This site uses cookies. By continuing to use this site you agree to our use of cookies. To find out more, see our Privacy and Cookies policy.
Skip to the content

Share this

Free weekly newswire

Sign up to receive all our latest news direct to your inbox.

Physics on film

100 Second Science Your scientific questions answered simply by specialists in less than 100 seconds.

Watch now

Bright Recruits

At all stages of your career – whether you're an undergraduate, graduate, researcher or industry professional – can help find the job for you.

Find your perfect job

Physics connect

Are you looking for a supplier? Physics Connect lists thousands of scientific companies, businesses, non-profit organizations, institutions and experts worldwide.

Start your search today


Super single-photon source

Artist's impression of the single-photon source in action. (Courtesy: C Lu).

Artist’s impression of the single-photon source in action. (Courtesy: C Lu)

By Hamish Johnston

One requirement for many quantum-computing schemes is a device that can deliver a succession of single particles such as photons on demand. This has proven to be a challenge because in the quantum world probability reigns, so you can never be certain what will pop out of your device. Another challenging requirement is that these particles must be indistinguishable from each other.

Now, physicists in China, Germany and the UK say they have created the best single-photon source yet to be made from a system of quantum dots. You can read all about how the device delivers photons with “near-unity indistinguishability” in this article on our sister website

This entry was posted in General and tagged , . Bookmark the permalink.
View all posts by this author  | View this author's profile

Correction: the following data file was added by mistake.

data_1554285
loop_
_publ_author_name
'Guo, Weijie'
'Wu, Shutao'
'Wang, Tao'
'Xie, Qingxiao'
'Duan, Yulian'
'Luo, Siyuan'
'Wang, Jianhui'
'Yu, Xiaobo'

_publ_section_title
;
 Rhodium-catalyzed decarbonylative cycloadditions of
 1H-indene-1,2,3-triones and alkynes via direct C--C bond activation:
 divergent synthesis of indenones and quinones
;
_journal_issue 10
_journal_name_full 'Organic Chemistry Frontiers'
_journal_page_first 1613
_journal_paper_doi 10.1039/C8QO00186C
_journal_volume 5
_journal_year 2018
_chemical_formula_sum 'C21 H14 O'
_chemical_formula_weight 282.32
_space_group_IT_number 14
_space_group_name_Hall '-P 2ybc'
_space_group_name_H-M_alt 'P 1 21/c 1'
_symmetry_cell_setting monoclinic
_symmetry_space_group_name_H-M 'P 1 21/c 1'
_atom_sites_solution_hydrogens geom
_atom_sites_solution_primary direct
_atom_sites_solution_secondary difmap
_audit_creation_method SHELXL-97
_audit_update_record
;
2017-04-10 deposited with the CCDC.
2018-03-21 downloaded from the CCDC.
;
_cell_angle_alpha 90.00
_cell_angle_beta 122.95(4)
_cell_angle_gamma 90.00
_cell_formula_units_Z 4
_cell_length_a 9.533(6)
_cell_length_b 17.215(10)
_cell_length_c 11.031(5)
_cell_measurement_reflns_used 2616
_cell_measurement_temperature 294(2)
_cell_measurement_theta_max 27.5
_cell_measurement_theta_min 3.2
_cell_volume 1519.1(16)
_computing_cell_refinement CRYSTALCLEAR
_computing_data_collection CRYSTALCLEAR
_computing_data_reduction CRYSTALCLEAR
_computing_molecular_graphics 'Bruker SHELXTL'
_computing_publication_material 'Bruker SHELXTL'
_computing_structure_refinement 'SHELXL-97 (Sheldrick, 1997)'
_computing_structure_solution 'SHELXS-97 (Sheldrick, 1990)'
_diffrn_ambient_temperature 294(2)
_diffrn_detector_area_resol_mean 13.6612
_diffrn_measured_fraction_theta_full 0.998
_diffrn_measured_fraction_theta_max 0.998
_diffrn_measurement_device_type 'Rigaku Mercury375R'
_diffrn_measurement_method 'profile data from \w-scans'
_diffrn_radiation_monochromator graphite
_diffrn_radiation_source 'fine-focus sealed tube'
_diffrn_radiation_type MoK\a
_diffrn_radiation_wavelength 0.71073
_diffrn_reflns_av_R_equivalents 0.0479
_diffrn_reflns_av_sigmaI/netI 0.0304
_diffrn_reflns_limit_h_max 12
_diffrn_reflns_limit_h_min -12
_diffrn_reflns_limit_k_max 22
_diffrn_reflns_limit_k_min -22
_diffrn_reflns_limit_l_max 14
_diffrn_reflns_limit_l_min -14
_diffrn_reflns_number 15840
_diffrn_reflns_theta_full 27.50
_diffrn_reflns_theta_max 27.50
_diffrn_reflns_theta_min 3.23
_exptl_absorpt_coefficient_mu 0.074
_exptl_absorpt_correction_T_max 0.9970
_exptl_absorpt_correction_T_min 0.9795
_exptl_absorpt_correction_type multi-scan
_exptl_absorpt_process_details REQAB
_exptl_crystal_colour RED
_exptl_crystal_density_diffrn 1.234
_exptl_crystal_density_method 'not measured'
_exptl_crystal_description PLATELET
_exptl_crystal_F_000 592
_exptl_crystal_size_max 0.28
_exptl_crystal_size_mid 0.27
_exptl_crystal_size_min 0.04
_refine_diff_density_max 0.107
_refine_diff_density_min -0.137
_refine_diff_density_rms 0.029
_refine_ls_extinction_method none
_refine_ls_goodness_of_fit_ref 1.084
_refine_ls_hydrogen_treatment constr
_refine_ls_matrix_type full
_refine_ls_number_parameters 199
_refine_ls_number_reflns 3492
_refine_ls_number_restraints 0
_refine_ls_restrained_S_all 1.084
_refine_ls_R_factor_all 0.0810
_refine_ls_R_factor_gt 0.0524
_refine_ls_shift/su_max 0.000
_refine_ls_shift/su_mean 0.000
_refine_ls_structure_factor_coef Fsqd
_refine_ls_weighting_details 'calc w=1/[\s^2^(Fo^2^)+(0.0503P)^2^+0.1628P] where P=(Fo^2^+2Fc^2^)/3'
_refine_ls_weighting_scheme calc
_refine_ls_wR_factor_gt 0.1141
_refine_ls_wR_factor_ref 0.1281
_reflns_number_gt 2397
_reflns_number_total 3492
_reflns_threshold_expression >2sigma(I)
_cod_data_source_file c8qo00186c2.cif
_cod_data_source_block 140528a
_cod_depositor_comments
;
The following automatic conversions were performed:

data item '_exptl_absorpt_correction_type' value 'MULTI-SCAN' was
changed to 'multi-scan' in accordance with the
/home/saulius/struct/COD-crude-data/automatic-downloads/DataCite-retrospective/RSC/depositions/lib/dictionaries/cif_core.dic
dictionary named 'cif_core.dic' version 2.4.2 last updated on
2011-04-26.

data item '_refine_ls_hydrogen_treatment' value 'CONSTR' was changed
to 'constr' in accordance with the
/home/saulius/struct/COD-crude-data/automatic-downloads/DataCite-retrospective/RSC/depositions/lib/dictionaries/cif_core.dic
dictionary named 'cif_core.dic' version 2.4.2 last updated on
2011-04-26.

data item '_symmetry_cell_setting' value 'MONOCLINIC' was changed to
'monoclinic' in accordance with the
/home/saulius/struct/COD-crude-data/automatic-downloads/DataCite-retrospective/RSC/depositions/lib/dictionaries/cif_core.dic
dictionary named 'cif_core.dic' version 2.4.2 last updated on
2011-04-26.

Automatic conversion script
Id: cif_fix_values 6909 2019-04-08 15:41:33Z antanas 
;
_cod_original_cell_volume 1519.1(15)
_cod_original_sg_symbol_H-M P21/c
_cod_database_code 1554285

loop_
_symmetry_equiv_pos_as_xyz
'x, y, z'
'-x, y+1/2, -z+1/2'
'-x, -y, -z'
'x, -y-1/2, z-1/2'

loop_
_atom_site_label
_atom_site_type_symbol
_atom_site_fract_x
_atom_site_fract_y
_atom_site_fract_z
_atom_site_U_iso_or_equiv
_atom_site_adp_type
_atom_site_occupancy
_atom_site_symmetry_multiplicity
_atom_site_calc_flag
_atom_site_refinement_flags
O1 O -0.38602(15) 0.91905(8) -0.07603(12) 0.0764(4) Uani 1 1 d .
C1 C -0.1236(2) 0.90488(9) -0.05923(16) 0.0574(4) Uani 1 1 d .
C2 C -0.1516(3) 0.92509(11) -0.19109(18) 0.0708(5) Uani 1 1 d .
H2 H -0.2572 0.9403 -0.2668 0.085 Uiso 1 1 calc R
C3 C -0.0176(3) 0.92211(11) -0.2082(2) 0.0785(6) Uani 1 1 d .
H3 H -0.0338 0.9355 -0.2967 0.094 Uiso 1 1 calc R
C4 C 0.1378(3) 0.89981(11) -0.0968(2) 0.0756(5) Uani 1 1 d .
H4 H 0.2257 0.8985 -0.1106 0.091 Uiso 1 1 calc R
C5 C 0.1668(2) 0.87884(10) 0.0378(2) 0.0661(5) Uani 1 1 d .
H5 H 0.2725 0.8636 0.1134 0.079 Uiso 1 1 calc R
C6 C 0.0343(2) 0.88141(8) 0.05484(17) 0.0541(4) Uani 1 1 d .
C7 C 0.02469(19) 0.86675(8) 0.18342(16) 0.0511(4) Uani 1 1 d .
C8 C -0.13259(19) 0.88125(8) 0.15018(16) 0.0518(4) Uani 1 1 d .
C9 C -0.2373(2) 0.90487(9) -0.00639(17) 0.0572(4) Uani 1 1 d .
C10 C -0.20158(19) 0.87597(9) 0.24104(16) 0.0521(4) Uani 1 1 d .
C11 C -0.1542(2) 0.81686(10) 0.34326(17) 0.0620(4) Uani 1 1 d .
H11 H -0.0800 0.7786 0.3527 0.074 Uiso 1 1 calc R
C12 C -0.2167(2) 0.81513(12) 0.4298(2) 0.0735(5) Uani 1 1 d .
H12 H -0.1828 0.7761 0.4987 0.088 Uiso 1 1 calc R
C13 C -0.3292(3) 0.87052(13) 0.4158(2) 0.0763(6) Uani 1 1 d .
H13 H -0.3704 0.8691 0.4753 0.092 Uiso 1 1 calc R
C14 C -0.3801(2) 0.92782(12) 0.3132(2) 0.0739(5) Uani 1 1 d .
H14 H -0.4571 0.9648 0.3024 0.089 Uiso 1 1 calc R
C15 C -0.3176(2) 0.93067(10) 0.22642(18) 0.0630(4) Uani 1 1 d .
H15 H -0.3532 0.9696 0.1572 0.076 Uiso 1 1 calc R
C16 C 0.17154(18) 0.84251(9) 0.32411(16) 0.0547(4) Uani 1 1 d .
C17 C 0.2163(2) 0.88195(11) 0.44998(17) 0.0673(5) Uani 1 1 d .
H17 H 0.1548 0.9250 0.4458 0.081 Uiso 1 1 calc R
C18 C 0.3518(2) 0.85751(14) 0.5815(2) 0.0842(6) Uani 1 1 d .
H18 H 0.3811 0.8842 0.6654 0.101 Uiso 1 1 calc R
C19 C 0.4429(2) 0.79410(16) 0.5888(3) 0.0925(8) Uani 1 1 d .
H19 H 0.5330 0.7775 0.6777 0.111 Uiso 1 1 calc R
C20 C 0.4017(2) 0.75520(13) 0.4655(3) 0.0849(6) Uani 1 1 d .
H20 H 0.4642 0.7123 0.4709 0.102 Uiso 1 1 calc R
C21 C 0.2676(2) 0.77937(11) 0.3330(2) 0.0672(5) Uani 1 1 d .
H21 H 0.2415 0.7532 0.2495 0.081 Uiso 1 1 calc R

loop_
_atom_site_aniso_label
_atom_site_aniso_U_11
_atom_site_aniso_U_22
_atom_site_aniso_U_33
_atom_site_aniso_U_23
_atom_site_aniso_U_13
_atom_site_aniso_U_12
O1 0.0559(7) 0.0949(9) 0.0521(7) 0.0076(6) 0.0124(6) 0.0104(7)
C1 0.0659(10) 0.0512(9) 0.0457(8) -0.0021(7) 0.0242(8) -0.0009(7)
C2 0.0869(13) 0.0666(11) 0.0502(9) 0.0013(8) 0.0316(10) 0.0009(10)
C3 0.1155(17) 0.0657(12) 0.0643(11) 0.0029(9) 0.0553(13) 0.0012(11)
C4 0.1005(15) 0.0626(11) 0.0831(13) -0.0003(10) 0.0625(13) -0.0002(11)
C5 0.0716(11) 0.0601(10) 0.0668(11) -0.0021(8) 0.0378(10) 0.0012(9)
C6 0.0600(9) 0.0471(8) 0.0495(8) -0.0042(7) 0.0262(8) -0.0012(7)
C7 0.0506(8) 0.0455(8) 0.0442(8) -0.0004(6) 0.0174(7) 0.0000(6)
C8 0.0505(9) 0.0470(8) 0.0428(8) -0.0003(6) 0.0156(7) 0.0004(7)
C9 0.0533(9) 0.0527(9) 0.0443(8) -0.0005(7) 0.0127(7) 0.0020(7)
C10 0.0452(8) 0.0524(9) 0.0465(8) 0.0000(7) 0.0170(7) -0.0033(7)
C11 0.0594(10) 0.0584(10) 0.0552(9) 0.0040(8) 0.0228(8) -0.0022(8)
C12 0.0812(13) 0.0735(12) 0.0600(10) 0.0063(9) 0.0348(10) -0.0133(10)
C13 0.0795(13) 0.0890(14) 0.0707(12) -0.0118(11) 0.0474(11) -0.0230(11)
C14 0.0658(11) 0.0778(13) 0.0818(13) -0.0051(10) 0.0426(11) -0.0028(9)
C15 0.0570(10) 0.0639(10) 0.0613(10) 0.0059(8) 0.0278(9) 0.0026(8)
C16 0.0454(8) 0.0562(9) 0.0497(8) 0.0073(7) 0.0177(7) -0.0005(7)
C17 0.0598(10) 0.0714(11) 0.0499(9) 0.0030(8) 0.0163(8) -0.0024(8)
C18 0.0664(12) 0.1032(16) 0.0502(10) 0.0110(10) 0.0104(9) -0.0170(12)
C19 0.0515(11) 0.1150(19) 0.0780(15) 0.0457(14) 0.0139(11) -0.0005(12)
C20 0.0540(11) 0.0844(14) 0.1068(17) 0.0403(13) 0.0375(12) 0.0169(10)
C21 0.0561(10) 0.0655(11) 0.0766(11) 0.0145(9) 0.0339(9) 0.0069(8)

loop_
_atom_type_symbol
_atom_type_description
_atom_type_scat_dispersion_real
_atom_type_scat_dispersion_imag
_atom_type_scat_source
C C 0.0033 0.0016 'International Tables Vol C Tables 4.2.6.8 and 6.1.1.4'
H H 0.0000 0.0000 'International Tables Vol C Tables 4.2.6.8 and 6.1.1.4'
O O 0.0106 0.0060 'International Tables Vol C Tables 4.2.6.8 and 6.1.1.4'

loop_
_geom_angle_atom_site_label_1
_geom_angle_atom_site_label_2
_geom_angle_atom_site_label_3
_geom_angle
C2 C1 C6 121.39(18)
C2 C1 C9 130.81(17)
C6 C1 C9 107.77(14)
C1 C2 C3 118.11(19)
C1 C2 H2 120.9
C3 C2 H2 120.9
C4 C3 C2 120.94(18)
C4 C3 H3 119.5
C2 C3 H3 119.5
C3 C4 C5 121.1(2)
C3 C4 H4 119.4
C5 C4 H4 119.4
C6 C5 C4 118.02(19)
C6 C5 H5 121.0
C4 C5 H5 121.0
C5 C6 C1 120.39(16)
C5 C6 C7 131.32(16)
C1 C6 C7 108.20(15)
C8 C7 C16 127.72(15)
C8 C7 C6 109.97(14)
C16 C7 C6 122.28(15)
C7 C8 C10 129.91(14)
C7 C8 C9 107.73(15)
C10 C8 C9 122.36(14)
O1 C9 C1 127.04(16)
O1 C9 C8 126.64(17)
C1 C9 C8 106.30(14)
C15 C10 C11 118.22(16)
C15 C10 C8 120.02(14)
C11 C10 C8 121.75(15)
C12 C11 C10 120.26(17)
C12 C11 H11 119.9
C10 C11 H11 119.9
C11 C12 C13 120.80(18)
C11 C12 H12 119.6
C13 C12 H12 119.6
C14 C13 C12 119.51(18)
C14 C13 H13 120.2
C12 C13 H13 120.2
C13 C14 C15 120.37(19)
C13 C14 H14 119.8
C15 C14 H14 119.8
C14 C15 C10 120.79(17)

1. reader01

    Is possible to use such source of identical photons for slot experiment and confirm it?

  2. reader01

    Can quantum dots also produce indistiguishable polarized photons? Such photons bear two different quantum characteristic that can be used for quantum entanglement.


  • Comments should be relevant to the article and not be used to promote your own work, products or services.
  • Please keep your comments brief (we recommend a maximum of 250 words).
  • We reserve the right to remove excessively long, inappropriate or offensive entries.

Show/hide formatting guidelines

Tag Description Example Output
<a> Hyperlink <a href="">google</a> google
<abbr> Abbreviation <abbr title="World Health Organisation" >WHO</abbr> WHO
<acronym> Acronym <acronym title="as soon as possible">ASAP</acronym> ASAP
<b> Bold <b>Some text</b> Some text
<blockquote> Quoted from another source <blockquote cite="">IOP</blockquote>
<cite> Cite <cite>Diagram 1</cite> Diagram 1
<del> Deleted text From this line<del datetime="2012-12-17"> this text was deleted</del> From this line this text was deleted
<em> Emphasized text In this line<em> this text was emphasised</em> In this line this text was emphasised
<i> Italic <i>Some text</i> Some text
<q> Quotation WWF goal is to build a future <q cite="">
where people live in harmony with nature and animals</q>
WWF goal is to build a future
where people live in harmony with nature and animals
<strike> Strike text <strike>Some text</strike> Some text
<strong> Stronger emphasis of text <strong>Some text</strong> Some text